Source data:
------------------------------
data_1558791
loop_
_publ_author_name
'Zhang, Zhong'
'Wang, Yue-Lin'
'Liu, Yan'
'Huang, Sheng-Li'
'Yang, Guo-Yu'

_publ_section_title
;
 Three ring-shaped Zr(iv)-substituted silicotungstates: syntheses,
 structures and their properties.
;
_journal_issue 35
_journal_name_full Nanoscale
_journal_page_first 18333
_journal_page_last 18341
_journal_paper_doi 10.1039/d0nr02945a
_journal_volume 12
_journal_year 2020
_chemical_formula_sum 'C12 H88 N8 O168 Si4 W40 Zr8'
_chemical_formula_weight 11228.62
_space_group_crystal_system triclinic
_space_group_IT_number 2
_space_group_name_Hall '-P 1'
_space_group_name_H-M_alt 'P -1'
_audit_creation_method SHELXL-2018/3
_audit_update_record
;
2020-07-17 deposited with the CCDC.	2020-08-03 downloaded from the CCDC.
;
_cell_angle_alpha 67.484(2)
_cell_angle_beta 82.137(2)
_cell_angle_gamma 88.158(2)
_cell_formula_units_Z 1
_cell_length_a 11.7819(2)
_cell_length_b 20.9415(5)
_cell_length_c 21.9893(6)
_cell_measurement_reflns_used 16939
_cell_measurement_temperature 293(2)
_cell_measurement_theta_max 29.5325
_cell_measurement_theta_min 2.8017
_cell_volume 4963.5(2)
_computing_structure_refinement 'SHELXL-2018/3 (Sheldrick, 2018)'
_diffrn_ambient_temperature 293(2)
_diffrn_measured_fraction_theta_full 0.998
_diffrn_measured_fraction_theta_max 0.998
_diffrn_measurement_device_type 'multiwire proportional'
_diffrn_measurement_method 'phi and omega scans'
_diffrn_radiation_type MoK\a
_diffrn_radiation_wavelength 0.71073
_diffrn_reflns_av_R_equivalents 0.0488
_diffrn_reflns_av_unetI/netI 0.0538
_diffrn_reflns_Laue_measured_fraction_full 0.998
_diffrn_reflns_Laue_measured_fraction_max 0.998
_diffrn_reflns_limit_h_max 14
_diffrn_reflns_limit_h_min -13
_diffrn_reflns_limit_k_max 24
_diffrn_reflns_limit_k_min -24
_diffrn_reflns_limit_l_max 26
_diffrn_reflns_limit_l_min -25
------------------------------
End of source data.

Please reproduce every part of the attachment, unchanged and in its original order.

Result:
data_1558791
loop_
_publ_author_name
'Zhang, Zhong'
'Wang, Yue-Lin'
'Liu, Yan'
'Huang, Sheng-Li'
'Yang, Guo-Yu'

_publ_section_title
;
 Three ring-shaped Zr(iv)-substituted silicotungstates: syntheses,
 structures and their properties.
;
_journal_issue 35
_journal_name_full Nanoscale
_journal_page_first 18333
_journal_page_last 18341
_journal_paper_doi 10.1039/d0nr02945a
_journal_volume 12
_journal_year 2020
_chemical_formula_sum 'C12 H88 N8 O168 Si4 W40 Zr8'
_chemical_formula_weight 11228.62
_space_group_crystal_system triclinic
_space_group_IT_number 2
_space_group_name_Hall '-P 1'
_space_group_name_H-M_alt 'P -1'
_audit_creation_method SHELXL-2018/3
_audit_update_record
;
2020-07-17 deposited with the CCDC.	2020-08-03 downloaded from the CCDC.
;
_cell_angle_alpha 67.484(2)
_cell_angle_beta 82.137(2)
_cell_angle_gamma 88.158(2)
_cell_formula_units_Z 1
_cell_length_a 11.7819(2)
_cell_length_b 20.9415(5)
_cell_length_c 21.9893(6)
_cell_measurement_reflns_used 16939
_cell_measurement_temperature 293(2)
_cell_measurement_theta_max 29.5325
_cell_measurement_theta_min 2.8017
_cell_volume 4963.5(2)
_computing_structure_refinement 'SHELXL-2018/3 (Sheldrick, 2018)'
_diffrn_ambient_temperature 293(2)
_diffrn_measured_fraction_theta_full 0.998
_diffrn_measured_fraction_theta_max 0.998
_diffrn_measurement_device_type 'multiwire proportional'
_diffrn_measurement_method 'phi and omega scans'
_diffrn_radiation_type MoK\a
_diffrn_radiation_wavelength 0.71073
_diffrn_reflns_av_R_equivalents 0.0488
_diffrn_reflns_av_unetI/netI 0.0538
_diffrn_reflns_Laue_measured_fraction_full 0.998
_diffrn_reflns_Laue_measured_fraction_max 0.998
_diffrn_reflns_limit_h_max 14
_diffrn_reflns_limit_h_min -13
_diffrn_reflns_limit_k_max 24
_diffrn_reflns_limit_k_min -24
_diffrn_reflns_limit_l_max 26
_diffrn_reflns_limit_l_min -25